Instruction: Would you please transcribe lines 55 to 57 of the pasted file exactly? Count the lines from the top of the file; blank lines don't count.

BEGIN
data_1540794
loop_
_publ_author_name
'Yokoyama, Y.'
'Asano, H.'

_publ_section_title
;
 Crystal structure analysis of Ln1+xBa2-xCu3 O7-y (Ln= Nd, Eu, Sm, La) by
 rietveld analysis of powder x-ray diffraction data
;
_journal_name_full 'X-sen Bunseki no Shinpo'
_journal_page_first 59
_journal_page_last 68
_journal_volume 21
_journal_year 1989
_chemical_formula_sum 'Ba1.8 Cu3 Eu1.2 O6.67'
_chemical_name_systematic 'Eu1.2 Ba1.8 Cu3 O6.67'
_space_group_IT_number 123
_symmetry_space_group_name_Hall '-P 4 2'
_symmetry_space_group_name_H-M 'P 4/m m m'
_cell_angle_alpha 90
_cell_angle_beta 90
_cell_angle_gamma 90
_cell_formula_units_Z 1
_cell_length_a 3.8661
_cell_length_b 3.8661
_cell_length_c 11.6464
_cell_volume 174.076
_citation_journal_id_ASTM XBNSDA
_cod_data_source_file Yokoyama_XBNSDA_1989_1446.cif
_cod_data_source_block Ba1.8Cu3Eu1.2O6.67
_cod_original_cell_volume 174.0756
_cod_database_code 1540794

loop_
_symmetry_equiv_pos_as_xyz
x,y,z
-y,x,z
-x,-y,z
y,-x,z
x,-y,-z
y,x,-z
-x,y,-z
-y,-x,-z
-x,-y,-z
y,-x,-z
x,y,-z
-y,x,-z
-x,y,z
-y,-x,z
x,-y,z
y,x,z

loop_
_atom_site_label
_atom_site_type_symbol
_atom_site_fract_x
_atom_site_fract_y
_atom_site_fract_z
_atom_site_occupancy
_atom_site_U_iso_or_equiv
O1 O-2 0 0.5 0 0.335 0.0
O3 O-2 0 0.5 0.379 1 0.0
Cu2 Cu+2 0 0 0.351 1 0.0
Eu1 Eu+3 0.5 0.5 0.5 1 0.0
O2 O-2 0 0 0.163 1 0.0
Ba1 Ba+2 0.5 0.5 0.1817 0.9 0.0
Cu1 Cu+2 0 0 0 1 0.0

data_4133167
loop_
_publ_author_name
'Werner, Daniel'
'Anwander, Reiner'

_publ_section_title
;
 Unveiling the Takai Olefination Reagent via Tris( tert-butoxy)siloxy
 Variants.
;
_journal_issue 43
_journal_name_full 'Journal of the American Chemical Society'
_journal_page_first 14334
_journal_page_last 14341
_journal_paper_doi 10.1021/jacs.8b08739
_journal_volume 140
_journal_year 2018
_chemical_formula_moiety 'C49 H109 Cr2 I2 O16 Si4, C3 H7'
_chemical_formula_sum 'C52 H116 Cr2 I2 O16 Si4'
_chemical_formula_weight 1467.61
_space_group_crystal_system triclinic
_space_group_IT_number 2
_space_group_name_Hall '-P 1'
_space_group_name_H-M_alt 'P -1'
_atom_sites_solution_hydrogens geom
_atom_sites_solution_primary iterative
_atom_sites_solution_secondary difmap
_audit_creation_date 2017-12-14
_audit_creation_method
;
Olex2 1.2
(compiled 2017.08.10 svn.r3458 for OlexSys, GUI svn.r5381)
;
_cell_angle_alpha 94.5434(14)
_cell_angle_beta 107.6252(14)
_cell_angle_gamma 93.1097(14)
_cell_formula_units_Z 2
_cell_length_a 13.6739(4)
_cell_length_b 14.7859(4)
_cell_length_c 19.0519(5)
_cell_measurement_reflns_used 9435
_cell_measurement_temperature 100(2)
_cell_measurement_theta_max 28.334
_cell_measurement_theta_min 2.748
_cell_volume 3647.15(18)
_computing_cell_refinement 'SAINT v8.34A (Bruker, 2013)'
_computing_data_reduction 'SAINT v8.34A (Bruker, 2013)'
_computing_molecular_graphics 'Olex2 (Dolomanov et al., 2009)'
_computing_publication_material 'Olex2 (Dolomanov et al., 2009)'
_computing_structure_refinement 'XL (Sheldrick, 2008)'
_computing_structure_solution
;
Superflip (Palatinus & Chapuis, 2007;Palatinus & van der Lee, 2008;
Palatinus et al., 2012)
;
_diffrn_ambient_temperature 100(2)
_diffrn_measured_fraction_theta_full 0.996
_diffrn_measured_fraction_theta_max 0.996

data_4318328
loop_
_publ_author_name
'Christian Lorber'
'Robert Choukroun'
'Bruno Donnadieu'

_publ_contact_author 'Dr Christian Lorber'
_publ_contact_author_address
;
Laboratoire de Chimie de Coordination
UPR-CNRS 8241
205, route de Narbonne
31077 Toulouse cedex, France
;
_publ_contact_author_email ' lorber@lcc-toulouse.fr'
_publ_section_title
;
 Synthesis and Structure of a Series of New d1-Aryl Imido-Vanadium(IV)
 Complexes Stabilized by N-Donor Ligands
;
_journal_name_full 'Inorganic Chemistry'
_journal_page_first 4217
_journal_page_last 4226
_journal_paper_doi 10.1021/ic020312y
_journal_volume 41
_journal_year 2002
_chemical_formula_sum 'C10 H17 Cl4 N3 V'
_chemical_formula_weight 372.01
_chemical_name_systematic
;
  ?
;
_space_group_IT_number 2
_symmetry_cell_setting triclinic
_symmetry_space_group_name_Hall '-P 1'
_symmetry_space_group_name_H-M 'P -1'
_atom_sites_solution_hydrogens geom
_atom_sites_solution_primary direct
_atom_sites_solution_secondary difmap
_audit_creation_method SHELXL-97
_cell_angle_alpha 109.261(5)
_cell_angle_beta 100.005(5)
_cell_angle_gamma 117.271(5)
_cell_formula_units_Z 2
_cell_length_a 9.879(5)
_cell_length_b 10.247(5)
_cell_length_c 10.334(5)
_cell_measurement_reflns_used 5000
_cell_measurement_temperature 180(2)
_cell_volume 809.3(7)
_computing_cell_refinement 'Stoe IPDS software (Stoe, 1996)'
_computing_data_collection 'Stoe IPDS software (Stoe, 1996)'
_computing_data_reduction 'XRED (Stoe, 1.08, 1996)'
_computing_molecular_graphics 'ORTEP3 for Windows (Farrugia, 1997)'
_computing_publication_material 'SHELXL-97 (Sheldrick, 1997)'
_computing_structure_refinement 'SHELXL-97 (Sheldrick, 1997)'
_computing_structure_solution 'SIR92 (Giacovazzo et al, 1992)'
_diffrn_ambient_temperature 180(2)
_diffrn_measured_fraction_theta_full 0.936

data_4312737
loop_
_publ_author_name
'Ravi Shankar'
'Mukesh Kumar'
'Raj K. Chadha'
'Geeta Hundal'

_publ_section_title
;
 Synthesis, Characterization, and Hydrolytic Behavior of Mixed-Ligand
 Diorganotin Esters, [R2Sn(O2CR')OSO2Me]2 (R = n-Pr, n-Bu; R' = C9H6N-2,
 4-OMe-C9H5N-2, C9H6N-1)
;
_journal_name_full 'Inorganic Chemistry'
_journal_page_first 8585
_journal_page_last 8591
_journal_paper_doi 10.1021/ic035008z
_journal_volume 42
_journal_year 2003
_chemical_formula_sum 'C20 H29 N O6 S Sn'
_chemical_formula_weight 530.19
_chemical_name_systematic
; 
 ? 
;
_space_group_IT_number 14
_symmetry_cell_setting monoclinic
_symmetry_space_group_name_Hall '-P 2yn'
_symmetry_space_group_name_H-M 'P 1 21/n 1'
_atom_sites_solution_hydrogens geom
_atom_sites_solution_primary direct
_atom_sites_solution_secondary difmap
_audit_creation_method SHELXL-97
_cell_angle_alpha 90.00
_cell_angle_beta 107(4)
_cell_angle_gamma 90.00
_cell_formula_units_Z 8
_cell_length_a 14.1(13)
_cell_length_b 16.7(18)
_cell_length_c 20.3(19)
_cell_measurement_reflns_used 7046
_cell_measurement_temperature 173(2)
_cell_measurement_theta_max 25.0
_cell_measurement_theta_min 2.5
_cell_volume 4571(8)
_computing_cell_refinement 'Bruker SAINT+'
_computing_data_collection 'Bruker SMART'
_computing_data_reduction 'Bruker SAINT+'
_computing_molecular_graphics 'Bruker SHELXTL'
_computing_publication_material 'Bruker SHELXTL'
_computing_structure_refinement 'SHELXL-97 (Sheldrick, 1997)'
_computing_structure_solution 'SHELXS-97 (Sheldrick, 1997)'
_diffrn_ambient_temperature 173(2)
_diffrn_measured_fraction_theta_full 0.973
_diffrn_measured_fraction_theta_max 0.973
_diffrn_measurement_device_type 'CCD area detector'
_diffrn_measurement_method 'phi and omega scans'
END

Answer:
_atom_site_fract_x
_atom_site_fract_y
_atom_site_fract_z